B1. Air



Emissions - air pollution sources


Stationary air pollution sources (REZZO 1-3)

The amount of emissions from stationary sources (REZZO 1-3) is nationally monitored for basic pollutants: particulate matter, sulfur dioxide (SO2), nitrogen oxides (NOx), carbon monoxide (CO), volatile organic compounds (VOC), ammonia (NH3) and other selected pollutants such as heavy metals and persistent organic pollutants.

Long-run detection and evaluation of the data document the long-term emission reduction in particulate matter, sulphur dioxide, and nitrogen oxides from stationary sources. This favourable trend results from:



Fig B1.1 : Major stationary air pollution sources, Prague, 2011

Source: ČHMÚ

Table B1.1 : Total emissions generated by stationary
sources, Prague, 2011 – preliminary data [t.year-1]

2011particulate matterSO2NOx
4588032 195

Source: ČHMÚ

Table B1.2 : Number of registered air pollution
sources in Prague, 2011

Category2011
REZZO 1 – extremely large and large sources, total 213
REZZO 2 - mid-sized sources, total, of which: 2 880
Solid fuel 21
Liquid fuel 36
Gaseous fuel 2 495
Others incl. technologies sources 328

Source: ČHMÚ, ČIŽP, MHMP

Fig B1.2 : Specific emissions generated by stationary sources, Prague, 2000 – 2011
(Particulate matter emission from construction activities have been included since 2008)

Source: ČHMÚ, ČIŽP, MHMP


MOBILE AIR POLLUTION SOURCES (REZZO 4 – TRANSPORT)

The most significant source of pollutant emissions is road transport, whose negative effect persists. Evaluation of emission inventories of road traffic is analysed in the regular two- -year interval within the project ATEM – “Model evaluation of air quality in the City of Prague“.

Fig B1.3 : Emissions from transport - selected pollutants, 2011

Source: ATEM – Ateliér ekologických modelů, s.r.o.


GREENHOUSE GASES EMISSIONS

The systematic monitoring of greenhouse gases emissions has shorter history in the Czech Republic than that in the case of classic pollutants registered in the Register of Emissions and Air Pollution Sources (see previous section). Greenhouse gases monitored within the conditions of the Czech Republic are as follows: carbon monoxide (CO2), methane (CH4), nitrous oxide (N2O), sulphur fluoride(SF6), and two large groups of gases marked as partially (HFC) and completely (PFC) fluorinated hydrocarbons.

Specific emissions of greenhouse gases in Prague from the categories of sources monitored have been recently at stabilised level of approximately 7 tonnes of CO2 equivalent per capita. Between 2010 and 2011 there was a significant decrease in emissions from solid fuel consumption and gas consumption and consumption of heat supplied from external sources, a similar development (decrease) could be seen also in all other categories except liquid fuels.

Fig B1.4 : Specific direct and indirect greenhouse gases emissions
on the territory of Prague, 2001; 2005 – 2011 [thous. t CO2 ekv. / person]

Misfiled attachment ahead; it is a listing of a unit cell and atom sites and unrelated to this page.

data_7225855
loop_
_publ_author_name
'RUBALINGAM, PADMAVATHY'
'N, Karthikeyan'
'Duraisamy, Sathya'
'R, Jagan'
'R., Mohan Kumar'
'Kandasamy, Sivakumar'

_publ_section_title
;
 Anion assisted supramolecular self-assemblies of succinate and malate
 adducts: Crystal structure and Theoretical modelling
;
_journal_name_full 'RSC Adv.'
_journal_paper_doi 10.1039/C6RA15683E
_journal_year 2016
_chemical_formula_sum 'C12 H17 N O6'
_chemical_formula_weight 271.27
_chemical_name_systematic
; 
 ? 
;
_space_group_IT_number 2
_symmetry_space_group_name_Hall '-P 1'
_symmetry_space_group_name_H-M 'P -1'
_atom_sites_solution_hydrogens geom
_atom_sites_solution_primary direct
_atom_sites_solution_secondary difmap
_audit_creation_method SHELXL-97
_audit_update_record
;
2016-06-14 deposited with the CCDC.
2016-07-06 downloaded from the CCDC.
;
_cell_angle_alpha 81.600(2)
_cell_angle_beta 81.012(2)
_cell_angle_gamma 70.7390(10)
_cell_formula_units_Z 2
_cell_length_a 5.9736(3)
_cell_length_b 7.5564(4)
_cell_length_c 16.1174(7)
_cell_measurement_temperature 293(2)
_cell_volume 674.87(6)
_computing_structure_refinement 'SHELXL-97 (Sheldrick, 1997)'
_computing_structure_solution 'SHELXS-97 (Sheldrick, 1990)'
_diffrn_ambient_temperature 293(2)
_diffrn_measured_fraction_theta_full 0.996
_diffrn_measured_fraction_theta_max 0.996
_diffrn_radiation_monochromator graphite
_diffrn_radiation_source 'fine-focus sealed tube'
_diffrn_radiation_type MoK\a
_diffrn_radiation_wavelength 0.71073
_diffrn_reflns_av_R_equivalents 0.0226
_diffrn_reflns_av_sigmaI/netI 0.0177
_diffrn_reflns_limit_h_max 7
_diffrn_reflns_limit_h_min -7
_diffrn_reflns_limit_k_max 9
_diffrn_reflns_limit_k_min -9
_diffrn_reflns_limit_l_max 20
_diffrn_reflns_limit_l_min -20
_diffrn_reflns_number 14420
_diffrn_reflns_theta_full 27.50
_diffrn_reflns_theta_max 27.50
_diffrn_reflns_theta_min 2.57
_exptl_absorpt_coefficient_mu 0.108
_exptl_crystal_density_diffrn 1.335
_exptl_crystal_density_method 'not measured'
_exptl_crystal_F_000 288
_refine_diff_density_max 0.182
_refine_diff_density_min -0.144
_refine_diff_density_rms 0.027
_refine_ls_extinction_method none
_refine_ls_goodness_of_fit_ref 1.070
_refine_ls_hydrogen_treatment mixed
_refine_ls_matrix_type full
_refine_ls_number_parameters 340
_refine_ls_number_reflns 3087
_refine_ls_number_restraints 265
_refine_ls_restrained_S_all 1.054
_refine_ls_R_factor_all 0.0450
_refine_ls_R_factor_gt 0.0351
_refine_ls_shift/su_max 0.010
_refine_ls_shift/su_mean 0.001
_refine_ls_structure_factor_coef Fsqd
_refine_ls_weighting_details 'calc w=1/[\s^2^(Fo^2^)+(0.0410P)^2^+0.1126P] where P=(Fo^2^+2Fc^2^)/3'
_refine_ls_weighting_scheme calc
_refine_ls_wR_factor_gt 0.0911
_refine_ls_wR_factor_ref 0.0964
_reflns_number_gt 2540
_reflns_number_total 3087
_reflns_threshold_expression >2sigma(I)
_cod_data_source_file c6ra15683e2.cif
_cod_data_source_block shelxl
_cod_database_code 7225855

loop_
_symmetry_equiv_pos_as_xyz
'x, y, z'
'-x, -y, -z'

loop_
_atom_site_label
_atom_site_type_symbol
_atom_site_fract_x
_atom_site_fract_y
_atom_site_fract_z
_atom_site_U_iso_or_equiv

Source: D. Vácha

Fig B1.5 : Shares of sources of various categories
of greenhouse gases emissions in Prague, 2011


Source: D. Vácha


IMMISSIONS – AIR QUALITY


MEASURING NETWORK OF AIR QUALITY MONITORING

The level of air pollution is in objective manner determined by means of monitoring of pollutants concentration in the ground-level strata of atmosphere within the network of measuring stations. The evaluation of air quality, first of all, compares the measured levels in accordance with limits provided by law. The layout of measuring stations for air pollution monitoring on the territory of Prague in 2011 and representation of organisations performing the monitoring can be seen in Figure B1.6.

Fig B1.6 : Network of air quality measuring stations, Prague, 2011

Source: ČHMÚ


AIR QUALITY INDEX AT THE STATIONS IN PRAGUE AGGLOMERATION

Air quality index is an indicator that gives aggregated information about current air quality at a particular measuring station. Determination of air quality index is based on the evaluation of 1-hour concentrations of sulfur dioxide (SO2), nitrogen dioxide (NO2) and suspended particulate matter (PM10), 8-hour moving concentrations of carbon monoxide (CO) and in summer time (1st April to 30th September) 1-hour concentrations of ground-level ozone (O3). Partial air quality index is calculated every hour for each pollutant in a given locality separately and as a defining value – the total air quality index – is presented the highest of them. Air quality index consists of six grades, i.e. from air quality evaluation as very good (1st grade of index) to air quality evaluation as very bad (6th grade of index). For year 2011, the air quality index was evaluated at 12 stations (station Prague 2 - Legerova was excluded from the evaluation due to the significant failure of measurements of suspended particulate matter PM10).


Fig B1.7 : The total air quality index (IKO) at stations in Prague agglomeration
in 2011 – the representation of individual index values

Source: ČHMÚ

Table B1.3 : Overview of stations at which air quality
index (IKO) was evaluated for year 2011

Station The measured pollutants whose concentrations were used for calculation of IKO
Praha1-nám. Republiky (U) NO2, PM10
Praha 2-Riegrovy sady (U) NO2, PM10, O3, SO2
Praha 4-Braník (T) NO2, PM10
Praha 4-Libuš (S) NO2, PM10, O3, SO2, CO
Praha 5-Smíchov (T) NO2, PM10, O3, CO
Praha 5-Stodůlky (U) NO2, PM10, O3, SO2
Praha 6-Suchdol (S) NO2, PM10, O3, SO2